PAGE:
Mathematical models Part

5.1 Background

Mathematical models of underwater acoustic propagation include both numerical models and empirical models. Chapter 4 addressed the theoretical development of numerical models and summarized their availability. This chapter addresses the development of empirical models applicable to special propagation paths such as surface ducts, shallow water and Arctic half-channels. Where appropriate, comparisons are made with predictions generated by numerical models. Data support requirements for mathematical models of propagation are discussed and a select number of special applications are described in order to highlight promising areas for future research and development.

5.2 Surface duct models

Properties of the surface duct were discussed previously in Chapter 3. Both ray- and wave-theoretical solutions can be applied to propagation in the surface duct.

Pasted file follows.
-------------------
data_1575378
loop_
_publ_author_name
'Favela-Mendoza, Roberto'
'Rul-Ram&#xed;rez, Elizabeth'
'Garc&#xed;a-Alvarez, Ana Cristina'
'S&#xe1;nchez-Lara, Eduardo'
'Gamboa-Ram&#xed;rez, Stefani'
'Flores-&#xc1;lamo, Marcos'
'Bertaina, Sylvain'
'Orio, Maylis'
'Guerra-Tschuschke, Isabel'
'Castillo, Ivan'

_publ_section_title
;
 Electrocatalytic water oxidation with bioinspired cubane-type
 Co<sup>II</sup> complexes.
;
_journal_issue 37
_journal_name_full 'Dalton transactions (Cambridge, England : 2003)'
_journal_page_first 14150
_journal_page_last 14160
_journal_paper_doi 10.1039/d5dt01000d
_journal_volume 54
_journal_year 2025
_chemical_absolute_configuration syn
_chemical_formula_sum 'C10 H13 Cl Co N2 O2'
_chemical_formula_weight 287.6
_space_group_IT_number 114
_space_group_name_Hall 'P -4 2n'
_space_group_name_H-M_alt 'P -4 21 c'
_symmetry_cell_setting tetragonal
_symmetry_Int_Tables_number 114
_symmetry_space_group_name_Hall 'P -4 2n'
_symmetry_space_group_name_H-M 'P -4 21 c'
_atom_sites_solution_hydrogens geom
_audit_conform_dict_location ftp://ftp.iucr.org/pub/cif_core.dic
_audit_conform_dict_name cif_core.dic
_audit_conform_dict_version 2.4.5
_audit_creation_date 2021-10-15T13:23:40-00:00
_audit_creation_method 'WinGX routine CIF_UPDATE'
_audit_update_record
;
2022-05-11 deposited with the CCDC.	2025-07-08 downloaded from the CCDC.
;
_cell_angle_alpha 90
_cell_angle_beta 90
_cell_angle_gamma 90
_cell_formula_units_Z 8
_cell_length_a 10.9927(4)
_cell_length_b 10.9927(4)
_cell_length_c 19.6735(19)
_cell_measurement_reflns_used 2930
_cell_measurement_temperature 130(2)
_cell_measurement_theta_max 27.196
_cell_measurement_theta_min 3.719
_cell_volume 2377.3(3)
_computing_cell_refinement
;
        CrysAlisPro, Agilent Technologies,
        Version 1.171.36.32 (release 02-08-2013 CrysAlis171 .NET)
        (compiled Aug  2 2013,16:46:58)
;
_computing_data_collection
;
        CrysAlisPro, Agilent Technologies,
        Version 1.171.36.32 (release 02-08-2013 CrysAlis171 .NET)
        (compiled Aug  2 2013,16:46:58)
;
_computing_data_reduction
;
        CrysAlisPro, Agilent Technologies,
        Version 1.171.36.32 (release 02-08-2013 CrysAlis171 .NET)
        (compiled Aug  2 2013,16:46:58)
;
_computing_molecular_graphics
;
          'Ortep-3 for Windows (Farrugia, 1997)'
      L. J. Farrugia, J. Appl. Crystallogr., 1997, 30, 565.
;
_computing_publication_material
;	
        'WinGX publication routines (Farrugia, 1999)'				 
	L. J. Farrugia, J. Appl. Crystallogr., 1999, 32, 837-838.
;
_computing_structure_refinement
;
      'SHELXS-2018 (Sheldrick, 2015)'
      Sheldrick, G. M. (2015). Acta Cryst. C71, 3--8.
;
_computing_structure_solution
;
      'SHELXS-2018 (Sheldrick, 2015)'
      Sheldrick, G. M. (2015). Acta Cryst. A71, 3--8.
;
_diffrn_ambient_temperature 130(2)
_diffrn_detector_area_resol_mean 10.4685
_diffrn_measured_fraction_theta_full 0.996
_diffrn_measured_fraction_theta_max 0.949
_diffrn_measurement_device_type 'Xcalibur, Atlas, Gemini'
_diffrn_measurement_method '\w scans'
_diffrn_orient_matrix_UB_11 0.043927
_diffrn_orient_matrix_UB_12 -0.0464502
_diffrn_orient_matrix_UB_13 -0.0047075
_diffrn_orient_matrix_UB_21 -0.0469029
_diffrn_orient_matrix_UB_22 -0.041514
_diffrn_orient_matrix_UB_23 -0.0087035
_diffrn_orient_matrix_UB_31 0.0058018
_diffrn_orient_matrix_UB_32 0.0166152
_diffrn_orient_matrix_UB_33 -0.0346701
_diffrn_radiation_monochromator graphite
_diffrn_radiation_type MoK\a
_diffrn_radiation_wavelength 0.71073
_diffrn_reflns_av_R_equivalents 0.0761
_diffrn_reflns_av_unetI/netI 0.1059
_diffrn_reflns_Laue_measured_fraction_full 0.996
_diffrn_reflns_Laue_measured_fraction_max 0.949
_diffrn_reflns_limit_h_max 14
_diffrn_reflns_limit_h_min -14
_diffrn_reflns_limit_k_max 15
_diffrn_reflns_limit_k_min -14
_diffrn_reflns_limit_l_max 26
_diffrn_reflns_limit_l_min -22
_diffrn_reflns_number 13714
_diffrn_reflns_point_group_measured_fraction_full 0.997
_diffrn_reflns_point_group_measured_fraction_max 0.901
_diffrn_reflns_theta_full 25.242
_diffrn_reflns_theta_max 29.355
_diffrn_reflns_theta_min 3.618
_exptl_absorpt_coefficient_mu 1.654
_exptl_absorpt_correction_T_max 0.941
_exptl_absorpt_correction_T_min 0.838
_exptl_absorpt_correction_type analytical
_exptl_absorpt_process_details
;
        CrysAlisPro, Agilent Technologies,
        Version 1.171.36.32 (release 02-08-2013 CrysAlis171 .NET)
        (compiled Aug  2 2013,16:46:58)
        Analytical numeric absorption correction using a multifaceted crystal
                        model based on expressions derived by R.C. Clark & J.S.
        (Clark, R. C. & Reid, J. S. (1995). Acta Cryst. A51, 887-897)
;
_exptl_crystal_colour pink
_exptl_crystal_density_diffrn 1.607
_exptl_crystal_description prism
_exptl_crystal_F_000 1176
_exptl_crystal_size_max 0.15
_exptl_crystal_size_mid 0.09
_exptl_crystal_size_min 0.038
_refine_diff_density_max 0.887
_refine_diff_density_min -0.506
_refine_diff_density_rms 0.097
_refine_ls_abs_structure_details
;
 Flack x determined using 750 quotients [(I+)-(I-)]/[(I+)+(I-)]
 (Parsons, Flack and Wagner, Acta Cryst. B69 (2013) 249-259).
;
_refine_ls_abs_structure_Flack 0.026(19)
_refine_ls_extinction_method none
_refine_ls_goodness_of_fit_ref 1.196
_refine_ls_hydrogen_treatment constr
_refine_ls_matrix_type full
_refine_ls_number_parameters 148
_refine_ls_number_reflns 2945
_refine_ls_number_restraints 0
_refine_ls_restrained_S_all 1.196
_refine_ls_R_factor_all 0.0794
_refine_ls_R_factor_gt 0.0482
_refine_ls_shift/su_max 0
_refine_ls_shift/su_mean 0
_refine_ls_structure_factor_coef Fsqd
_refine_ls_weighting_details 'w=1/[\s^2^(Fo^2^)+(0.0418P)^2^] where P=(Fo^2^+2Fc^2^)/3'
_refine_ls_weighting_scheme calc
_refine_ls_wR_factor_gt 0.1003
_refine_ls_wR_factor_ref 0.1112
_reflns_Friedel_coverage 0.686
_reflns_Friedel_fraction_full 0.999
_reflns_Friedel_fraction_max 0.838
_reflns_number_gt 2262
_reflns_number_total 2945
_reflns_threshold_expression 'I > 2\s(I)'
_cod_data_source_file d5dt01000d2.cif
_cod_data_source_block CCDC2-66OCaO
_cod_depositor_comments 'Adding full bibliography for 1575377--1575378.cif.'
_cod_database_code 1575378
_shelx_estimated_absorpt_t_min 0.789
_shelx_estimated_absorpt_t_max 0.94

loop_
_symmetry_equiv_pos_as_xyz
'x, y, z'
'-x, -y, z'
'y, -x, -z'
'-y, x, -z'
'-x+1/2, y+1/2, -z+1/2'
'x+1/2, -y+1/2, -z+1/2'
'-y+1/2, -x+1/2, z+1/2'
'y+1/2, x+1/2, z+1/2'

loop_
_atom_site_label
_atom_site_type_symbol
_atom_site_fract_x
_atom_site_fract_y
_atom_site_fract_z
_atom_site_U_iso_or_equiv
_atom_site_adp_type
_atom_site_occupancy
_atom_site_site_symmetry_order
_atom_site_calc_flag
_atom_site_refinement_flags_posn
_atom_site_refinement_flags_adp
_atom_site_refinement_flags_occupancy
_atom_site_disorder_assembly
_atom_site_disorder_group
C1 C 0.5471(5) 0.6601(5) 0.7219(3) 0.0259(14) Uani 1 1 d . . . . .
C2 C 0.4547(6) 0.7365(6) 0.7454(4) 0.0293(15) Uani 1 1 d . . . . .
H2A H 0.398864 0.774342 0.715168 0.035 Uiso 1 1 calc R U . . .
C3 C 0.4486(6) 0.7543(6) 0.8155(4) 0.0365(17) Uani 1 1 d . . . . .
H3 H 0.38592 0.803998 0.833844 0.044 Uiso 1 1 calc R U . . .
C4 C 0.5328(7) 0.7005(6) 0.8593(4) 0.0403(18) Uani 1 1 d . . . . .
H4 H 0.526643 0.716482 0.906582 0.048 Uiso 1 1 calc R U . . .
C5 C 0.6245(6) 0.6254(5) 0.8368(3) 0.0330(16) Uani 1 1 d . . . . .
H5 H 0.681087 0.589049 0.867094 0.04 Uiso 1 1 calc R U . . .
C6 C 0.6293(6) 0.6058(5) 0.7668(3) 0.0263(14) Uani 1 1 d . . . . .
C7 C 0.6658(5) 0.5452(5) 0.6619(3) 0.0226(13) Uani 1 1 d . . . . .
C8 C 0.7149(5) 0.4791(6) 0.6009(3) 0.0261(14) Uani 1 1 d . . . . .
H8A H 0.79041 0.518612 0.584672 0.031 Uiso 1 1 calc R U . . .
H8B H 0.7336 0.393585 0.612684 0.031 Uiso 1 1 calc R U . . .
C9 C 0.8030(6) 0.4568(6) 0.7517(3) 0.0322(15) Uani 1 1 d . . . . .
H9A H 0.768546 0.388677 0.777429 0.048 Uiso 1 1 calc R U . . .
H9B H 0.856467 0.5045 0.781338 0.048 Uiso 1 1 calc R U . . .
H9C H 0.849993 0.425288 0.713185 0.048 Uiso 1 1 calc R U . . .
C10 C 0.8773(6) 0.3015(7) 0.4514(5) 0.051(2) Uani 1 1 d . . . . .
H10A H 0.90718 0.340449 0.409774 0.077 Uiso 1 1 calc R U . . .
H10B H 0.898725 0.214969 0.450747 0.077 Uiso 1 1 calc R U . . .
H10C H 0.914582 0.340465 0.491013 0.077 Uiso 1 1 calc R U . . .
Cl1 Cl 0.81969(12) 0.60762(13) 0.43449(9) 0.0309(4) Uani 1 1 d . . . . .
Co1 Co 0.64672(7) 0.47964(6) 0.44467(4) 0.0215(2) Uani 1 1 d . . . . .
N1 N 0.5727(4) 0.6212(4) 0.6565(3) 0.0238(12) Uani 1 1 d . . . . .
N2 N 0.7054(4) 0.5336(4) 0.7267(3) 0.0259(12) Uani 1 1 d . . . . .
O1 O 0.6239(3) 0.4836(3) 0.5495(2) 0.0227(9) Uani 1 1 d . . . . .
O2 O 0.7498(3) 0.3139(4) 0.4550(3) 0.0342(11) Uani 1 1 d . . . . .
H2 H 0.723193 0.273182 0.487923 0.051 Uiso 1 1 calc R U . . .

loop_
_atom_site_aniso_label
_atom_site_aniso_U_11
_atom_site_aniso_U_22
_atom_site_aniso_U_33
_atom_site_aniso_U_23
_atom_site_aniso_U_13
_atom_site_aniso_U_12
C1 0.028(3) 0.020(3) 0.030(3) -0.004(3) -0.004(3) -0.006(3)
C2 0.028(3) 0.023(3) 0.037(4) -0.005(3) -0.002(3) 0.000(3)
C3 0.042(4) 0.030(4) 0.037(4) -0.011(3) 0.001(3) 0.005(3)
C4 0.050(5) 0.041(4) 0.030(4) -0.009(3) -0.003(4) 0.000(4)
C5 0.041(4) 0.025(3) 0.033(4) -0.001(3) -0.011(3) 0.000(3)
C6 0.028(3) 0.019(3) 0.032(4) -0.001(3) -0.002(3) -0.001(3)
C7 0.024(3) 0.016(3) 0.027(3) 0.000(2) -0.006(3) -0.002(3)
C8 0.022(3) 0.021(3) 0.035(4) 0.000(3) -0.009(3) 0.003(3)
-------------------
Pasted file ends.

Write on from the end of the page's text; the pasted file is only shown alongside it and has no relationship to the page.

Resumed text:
5.2.1 Ray-theory models

An expression for transmission loss (TL) in a surface duct may be obtained through simple ray-theoretical considerations (Urick, 1983). In Figure 5.1, let a nondirectional source of sound be located at P in a surface duct (or mixed layer). Also, let C0 denote the reference sound speed in the duct. Of all the rays leaving the source, only those within a certain limiting angle 20 remain in the duct. At a distance of 1 m, the power contained in this ray bundle is distributed over a portion of the spherical surface A\. At a long distance r, this same amount of power (in the absence of leakage and absorption) is distributed over a cylindrical surface A2. Because the power crossing areas A1 and A2 is conserved, the TL to range r, averaged over the duct thickness H, is

Urick Model For Underwater
Figure 5.1 Propagation geometry in a surface duct. (Urick, 1983; Principles of Underwater Sound, 3rd edn; reproduced with permission of McGraw-Hill Publishing Company.)

By geometry r9

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